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  Opinion   Columnists  14 Apr 2019  ‘Magician’ Bibi likely to face stormy days ahead

‘Magician’ Bibi likely to face stormy days ahead

The writer is a former Indian ambassador to Saudi Arabia
Published : Apr 15, 2019, 12:00 am IST
Updated : Apr 15, 2019, 12:00 am IST

Religious parties freely invoked faith and even promised a “place in heaven” to those who voted for them.

Israeli Prime Minister Benjamin Netanyahu (Photo: AP)
 Israeli Prime Minister Benjamin Netanyahu (Photo: AP)

The April 2019 election victory is a remarkable one for Israel’s Prime Minister Benjamin Netanyahu. Having won his fourth campaign in a row, this victory affirms the extent to which he has conflated his own persona with the position he has held uninterrupted for the last 10 years.

There were certainly signs of “Netanyahu fatigue” during the campaign. Former Israeli Defence Forces chief Benny Gantz had got into the electoral fray just three months earlier and still ran neck-and-neck with Mr Netanyahu throughout the campaign. And, of course, Mr Netanyahu was carrying the burden of possible criminal indictments — for bribery, fraud and breach of trust — by the attorney-general.

Mr Netanyahu’s Likud party got over a million votes, an Israeli record for a single party, and obtained 36 seats in the 120-member Knesset, just one more than Mr Gantz’s Blue and White party. But, where Mr Netanyahu scores over his rival is his ability to bring into his coalition almost all the right-wing groups — the ultra-right as well as the religious parties — five of them with just four to eight seats between each of them will give the Prime Minister 29 seats altogether, providing him with an unassailable majority with 65 seats.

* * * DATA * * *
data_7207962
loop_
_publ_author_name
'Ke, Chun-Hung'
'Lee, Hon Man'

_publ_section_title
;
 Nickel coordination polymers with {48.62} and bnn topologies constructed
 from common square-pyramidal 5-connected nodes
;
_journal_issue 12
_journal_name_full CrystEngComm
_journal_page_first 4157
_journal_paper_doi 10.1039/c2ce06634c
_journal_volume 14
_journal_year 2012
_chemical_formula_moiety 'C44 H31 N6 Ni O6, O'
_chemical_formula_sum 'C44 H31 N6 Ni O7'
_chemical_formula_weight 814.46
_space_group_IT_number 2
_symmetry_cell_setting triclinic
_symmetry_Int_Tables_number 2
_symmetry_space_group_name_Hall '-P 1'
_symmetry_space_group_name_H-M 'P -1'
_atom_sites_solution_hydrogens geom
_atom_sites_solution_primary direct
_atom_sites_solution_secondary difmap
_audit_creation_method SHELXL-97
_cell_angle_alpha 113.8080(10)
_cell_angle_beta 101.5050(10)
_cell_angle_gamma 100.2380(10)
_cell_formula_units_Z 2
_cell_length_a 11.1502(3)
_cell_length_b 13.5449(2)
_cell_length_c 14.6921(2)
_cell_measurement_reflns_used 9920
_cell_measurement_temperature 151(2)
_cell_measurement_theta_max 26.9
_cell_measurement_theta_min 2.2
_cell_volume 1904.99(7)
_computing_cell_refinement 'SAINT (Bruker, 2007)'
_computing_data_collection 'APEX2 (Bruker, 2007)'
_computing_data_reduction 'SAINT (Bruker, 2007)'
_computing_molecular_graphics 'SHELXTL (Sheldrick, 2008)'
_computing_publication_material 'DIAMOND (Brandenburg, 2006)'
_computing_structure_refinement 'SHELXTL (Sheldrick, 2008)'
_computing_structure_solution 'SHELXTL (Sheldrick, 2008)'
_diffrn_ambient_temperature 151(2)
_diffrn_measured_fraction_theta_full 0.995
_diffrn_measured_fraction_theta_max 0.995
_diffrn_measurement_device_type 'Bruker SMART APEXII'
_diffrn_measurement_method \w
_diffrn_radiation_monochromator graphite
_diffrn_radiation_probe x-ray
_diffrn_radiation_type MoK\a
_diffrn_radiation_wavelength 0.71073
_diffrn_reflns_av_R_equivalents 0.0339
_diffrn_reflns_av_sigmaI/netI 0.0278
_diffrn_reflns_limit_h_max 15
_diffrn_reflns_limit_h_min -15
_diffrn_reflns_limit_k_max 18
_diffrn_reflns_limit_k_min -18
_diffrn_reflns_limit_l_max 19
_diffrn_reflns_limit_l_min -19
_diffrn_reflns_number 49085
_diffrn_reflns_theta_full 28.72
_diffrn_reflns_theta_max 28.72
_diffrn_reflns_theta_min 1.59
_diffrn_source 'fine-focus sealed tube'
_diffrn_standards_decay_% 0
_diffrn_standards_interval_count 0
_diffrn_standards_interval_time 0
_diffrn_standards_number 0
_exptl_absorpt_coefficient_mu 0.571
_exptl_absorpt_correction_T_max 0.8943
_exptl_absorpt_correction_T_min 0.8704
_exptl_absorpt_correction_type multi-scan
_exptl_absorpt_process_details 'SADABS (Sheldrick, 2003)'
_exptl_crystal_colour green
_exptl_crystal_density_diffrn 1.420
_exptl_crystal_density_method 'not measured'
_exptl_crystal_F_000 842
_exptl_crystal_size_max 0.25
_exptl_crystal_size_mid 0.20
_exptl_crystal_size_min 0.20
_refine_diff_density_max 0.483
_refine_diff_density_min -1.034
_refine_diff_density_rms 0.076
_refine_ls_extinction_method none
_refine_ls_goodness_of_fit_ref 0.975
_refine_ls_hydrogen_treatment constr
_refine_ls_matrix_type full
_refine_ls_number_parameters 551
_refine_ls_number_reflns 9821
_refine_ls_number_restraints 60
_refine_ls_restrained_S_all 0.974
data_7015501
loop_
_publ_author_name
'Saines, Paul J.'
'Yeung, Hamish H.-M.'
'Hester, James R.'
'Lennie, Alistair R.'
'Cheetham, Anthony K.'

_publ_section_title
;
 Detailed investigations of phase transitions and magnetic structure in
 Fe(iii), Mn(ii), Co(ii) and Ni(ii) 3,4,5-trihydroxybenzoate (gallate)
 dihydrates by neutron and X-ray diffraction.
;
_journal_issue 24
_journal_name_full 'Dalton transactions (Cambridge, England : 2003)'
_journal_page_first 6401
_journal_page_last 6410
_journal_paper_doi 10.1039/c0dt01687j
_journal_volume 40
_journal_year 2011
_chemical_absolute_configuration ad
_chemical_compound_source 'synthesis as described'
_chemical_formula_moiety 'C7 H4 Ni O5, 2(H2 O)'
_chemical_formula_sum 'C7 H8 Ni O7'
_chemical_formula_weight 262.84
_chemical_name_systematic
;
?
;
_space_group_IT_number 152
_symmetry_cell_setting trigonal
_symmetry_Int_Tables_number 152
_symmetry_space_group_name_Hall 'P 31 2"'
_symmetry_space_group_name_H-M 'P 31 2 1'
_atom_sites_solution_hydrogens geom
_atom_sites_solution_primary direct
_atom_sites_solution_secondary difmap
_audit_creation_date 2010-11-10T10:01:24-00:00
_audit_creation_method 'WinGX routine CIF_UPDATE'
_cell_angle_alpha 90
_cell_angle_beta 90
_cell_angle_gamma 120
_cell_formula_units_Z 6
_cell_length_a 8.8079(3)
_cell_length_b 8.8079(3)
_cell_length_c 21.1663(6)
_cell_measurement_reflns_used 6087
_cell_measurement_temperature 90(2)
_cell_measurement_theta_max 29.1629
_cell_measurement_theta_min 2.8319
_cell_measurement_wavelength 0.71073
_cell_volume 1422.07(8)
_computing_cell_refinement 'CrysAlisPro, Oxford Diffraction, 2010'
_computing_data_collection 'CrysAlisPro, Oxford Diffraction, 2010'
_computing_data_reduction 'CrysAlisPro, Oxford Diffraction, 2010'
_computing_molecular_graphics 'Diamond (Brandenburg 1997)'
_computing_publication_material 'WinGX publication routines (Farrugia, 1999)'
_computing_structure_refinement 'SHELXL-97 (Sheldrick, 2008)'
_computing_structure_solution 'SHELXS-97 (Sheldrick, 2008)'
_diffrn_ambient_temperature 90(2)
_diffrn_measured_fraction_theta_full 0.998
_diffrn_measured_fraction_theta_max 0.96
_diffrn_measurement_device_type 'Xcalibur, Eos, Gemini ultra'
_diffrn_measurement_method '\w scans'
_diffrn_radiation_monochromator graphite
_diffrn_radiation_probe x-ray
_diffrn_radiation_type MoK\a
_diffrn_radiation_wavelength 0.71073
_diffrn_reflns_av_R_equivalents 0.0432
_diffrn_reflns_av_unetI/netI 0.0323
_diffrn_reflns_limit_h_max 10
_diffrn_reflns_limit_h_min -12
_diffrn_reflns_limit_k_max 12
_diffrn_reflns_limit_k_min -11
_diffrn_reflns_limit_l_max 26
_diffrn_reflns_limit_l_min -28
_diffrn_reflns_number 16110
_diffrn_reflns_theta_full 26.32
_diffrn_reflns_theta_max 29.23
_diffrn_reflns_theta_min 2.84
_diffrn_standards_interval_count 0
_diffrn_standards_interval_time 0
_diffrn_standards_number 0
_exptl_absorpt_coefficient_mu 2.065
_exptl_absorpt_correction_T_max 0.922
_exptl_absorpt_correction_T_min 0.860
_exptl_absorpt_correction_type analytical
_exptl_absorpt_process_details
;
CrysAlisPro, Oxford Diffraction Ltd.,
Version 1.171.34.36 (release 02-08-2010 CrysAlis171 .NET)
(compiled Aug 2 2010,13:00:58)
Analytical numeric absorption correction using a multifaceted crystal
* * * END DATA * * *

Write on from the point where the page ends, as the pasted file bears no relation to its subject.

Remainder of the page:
Mr Netanyahu has projected himself as a hardline, no-compromise leader, openly privileging Jews over Arabs, advocating force to combat Palestinian aspirations, and generally opposing all avenues for the promotion of the peace process. During his rule, the peace process has been neutralised, Israel’s own “Peace Now” movement has ceased to exist, and there has been a steady encroachment of settlements in the occupied areas, alongside annexation into Israel when required.

Condemning his opponents as soft and feeble “lefties”, he stated proudly during the recent campaign that he was making Israel a “world force” not through compromises, but by radiating “power, pride, commitment”. According to Israeli writer Akiva Eldar, Mr Netanyahu has over 10 years sowed deep fear and hatred in the minds of ordinary Israelis that is almost impossible to uproot.

Another Israeli commentator Raphael Ahren, writing in the Times of Israel, has noted that in this election religion and racial prejudice played a key role in ensuring right-wing victory. Religious parties freely invoked faith and even promised a “place in heaven” to those who voted for them.

Mr Netanyahu ranted about Mr Gantz putting together a left-wing government, backed by Arabs. He proudly justified the use of hidden cameras by his supporters in Arab polling stations, suggesting that Arabs were more capable of electoral fraud than other voters.

Clearly, Mr Netanyahu had in US President Donald Trump an effective campaign manager — after announcing the shift of the US embassy to Jerusalem last year, just two weeks before polls, Mr Trump accepted Israel’s annexation of the Golan Heights, signing his proclamation to this effect at a formal event at the White House on March 25, with a beaming Mr Netanyahu standing behind Mr Trump and applauding vigorously. Thus inspired, on April 7, two days before voting day, Mr Netanyahu said that after his victory he would annex to Israel all Jewish settlements in the West Bank.